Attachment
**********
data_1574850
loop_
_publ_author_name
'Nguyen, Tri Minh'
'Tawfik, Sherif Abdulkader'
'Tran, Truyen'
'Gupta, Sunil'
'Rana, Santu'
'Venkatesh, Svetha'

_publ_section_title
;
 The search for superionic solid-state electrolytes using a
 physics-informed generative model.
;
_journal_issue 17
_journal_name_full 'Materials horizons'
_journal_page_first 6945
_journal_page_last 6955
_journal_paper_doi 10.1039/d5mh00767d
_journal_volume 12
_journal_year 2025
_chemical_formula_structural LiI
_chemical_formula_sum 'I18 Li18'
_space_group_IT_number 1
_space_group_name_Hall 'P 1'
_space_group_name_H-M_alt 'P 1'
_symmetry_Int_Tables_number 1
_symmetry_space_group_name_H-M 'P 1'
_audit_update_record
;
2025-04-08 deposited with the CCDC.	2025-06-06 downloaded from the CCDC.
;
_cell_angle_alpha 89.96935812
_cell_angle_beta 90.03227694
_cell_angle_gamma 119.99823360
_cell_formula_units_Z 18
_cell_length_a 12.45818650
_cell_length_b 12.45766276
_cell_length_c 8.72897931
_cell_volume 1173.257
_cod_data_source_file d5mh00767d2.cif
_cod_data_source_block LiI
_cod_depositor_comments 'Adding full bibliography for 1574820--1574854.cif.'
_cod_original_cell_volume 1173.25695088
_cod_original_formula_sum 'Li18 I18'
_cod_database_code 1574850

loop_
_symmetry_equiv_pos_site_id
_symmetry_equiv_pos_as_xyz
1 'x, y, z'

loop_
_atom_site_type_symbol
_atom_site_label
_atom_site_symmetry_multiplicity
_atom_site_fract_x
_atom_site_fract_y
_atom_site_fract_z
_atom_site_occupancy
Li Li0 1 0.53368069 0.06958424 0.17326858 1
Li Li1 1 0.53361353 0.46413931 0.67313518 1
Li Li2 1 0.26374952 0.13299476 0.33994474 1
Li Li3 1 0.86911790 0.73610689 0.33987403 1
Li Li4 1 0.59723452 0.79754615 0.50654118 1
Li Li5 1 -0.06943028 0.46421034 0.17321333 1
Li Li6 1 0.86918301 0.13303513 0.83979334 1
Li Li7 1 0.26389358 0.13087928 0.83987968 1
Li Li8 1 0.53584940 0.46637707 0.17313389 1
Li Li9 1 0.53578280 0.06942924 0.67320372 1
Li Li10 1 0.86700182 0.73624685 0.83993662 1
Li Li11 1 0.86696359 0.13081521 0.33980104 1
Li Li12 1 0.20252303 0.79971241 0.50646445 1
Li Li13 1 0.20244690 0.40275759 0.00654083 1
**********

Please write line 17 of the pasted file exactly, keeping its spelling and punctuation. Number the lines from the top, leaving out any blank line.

_journal_page_first 6945